While communicating to her employees, she can sharpen her message by keeping it short and sharp. When the meeting is long, she can keep the employees engaged with compelling moments. I will also inform the manager that, if her messages are always negative, employees may have a bad attitude towards her, and hence the need of complimenting them for the good work done.
The manager should prepare herself for meetings. She should plan what she is to say, and how she will say it. I will encourage her to understand the unspoken signals. This can be achieved by meeting some of the employees and inquiring about the wrong things she might have said during the meeting. Every message needs reinforcement, and she should do a follow-up by using a note or memo to examine whether the message was understood.
I will also advise the manager to adopt programs that are designed to improve the process of exchanging information. The computer alternatives, such as the email accounts, can save the manager from hearing excuses about how the messages have not been received. She can distribute her messages electronically using different channels. This will help save time by avoiding employees coming to her office for clarifications regularly. All these aspects can improve her communication with employees and hence can solve her problems by herself without difficulties.
The potential obstacles that I might face while helping the manager to assist her help herself
There are several potential obstacles that I might face while helping the manager to achieve the goals of process consultation. First, I may lack an understanding of the workplace environment. This can make her employ skills and knowledge that do not fit the workplace. The second obstacle is that the manager may lack the time for consultation (Gupta & Chin, 1994). This can affect her learning process and hence she will continue experiencing the same communication problems. Another obstacle may be the attitudinal problems of the manager. If the manager gets bored or lacks the interest in seeking a process consultant, then her problems cannot be solved.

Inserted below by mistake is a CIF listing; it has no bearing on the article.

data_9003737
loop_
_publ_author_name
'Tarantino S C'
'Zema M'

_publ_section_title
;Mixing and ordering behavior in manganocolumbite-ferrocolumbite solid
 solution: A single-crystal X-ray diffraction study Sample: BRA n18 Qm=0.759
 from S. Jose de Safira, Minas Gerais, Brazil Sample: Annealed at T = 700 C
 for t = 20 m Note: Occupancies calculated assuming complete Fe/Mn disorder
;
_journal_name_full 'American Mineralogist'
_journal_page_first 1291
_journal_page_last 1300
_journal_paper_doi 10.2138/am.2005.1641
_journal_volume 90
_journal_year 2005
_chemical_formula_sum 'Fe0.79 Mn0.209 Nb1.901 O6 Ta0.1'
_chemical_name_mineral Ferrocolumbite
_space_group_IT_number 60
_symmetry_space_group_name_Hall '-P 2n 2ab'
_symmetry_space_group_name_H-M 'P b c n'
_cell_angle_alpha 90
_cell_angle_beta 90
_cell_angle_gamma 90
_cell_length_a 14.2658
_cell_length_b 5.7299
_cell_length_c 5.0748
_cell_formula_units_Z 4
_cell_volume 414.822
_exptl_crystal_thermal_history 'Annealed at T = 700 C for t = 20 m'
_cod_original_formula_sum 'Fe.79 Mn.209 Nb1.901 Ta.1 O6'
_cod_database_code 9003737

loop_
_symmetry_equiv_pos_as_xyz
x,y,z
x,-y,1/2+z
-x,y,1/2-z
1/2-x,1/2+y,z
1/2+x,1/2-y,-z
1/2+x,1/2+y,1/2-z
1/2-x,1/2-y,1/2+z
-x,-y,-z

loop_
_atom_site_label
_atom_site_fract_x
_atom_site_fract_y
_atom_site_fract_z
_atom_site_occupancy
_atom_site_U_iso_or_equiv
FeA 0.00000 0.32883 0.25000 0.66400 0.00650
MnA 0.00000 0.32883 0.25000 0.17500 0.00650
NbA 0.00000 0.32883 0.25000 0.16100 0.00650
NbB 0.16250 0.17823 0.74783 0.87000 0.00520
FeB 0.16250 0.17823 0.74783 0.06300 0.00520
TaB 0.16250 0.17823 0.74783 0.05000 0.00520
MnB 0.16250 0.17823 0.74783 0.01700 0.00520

Process consultant supports clients to help themselves. This is achieved by increasing their awareness and understanding. They learn skills and knowledge from consultants and then apply them in their organizations by themselves. There are many ways of helping a manager to develop skills of communication. Applying these skills in the workplace can help managers avoid communication problems with their employees. However, there are challenges one can face while offering process consultation. These may include attitudinal problems of managers, lack of time, and lack of understanding of the workplace.
Adair, J. E. (2009). Effective communication: The most important management skill of all. London: Pan Books.
Cummings, T. G., & Worley, C. G. (2009). Organization development & change. Australia: South-Western/Cengage Learning.
Gupta, Y. P., & Chin, C. W. (1994). Organizational life cycle: A review and proposed directions. The Mid-Atlantic Journal of Business, 30(3), 269-295.
Get your first paper with 15% OFF
Waclawski, J., & Church, A. H. (2002). Organization development: A data-driven approach to organizational change. San Francisco: Jossey-Bass.